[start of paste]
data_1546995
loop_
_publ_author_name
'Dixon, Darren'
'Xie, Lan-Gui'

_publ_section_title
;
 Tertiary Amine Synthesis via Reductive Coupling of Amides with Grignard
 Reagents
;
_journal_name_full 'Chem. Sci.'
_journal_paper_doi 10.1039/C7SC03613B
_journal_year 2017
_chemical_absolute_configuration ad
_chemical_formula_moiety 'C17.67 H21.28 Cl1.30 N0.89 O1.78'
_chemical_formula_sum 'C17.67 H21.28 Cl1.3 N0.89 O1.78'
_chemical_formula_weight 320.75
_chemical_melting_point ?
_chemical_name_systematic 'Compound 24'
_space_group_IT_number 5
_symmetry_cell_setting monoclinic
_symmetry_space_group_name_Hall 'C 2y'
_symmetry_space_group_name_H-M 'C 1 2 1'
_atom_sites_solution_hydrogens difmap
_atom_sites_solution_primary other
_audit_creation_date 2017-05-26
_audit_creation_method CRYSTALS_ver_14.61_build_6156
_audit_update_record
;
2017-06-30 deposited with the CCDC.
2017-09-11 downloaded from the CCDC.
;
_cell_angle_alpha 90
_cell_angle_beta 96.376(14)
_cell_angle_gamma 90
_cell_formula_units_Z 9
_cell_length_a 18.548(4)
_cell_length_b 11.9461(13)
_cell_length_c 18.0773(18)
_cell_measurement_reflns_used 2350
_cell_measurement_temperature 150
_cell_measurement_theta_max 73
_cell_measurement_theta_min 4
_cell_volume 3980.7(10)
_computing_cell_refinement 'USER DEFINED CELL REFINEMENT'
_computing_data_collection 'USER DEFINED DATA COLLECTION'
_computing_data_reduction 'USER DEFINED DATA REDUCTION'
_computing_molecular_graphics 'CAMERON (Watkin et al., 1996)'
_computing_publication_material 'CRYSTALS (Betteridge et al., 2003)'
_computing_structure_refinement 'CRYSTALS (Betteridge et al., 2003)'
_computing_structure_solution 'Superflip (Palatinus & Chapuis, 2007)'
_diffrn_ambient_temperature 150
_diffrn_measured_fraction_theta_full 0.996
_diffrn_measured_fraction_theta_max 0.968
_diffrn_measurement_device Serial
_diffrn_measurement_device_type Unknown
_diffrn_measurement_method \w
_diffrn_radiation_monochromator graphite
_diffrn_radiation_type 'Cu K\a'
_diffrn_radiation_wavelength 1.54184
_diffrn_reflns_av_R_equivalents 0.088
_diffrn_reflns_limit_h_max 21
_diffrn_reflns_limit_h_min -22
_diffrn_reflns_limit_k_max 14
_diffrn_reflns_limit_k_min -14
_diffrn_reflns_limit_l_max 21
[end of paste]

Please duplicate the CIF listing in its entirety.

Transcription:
data_1546995
loop_
_publ_author_name
'Dixon, Darren'
'Xie, Lan-Gui'

_publ_section_title
;
 Tertiary Amine Synthesis via Reductive Coupling of Amides with Grignard
 Reagents
;
_journal_name_full 'Chem. Sci.'
_journal_paper_doi 10.1039/C7SC03613B
_journal_year 2017
_chemical_absolute_configuration ad
_chemical_formula_moiety 'C17.67 H21.28 Cl1.30 N0.89 O1.78'
_chemical_formula_sum 'C17.67 H21.28 Cl1.3 N0.89 O1.78'
_chemical_formula_weight 320.75
_chemical_melting_point ?
_chemical_name_systematic 'Compound 24'
_space_group_IT_number 5
_symmetry_cell_setting monoclinic
_symmetry_space_group_name_Hall 'C 2y'
_symmetry_space_group_name_H-M 'C 1 2 1'
_atom_sites_solution_hydrogens difmap
_atom_sites_solution_primary other
_audit_creation_date 2017-05-26
_audit_creation_method CRYSTALS_ver_14.61_build_6156
_audit_update_record
;
2017-06-30 deposited with the CCDC.
2017-09-11 downloaded from the CCDC.
;
_cell_angle_alpha 90
_cell_angle_beta 96.376(14)
_cell_angle_gamma 90
_cell_formula_units_Z 9
_cell_length_a 18.548(4)
_cell_length_b 11.9461(13)
_cell_length_c 18.0773(18)
_cell_measurement_reflns_used 2350
_cell_measurement_temperature 150
_cell_measurement_theta_max 73
_cell_measurement_theta_min 4
_cell_volume 3980.7(10)
_computing_cell_refinement 'USER DEFINED CELL REFINEMENT'
_computing_data_collection 'USER DEFINED DATA COLLECTION'
_computing_data_reduction 'USER DEFINED DATA REDUCTION'
_computing_molecular_graphics 'CAMERON (Watkin et al., 1996)'
_computing_publication_material 'CRYSTALS (Betteridge et al., 2003)'
_computing_structure_refinement 'CRYSTALS (Betteridge et al., 2003)'
_computing_structure_solution 'Superflip (Palatinus & Chapuis, 2007)'
_diffrn_ambient_temperature 150
_diffrn_measured_fraction_theta_full 0.996
_diffrn_measured_fraction_theta_max 0.968
_diffrn_measurement_device Serial
_diffrn_measurement_device_type Unknown
_diffrn_measurement_method \w
_diffrn_radiation_monochromator graphite
_diffrn_radiation_type 'Cu K\a'
_diffrn_radiation_wavelength 1.54184
_diffrn_reflns_av_R_equivalents 0.088
_diffrn_reflns_limit_h_max 21
_diffrn_reflns_limit_h_min -22
_diffrn_reflns_limit_k_max 14
_diffrn_reflns_limit_k_min -14
_diffrn_reflns_limit_l_max 21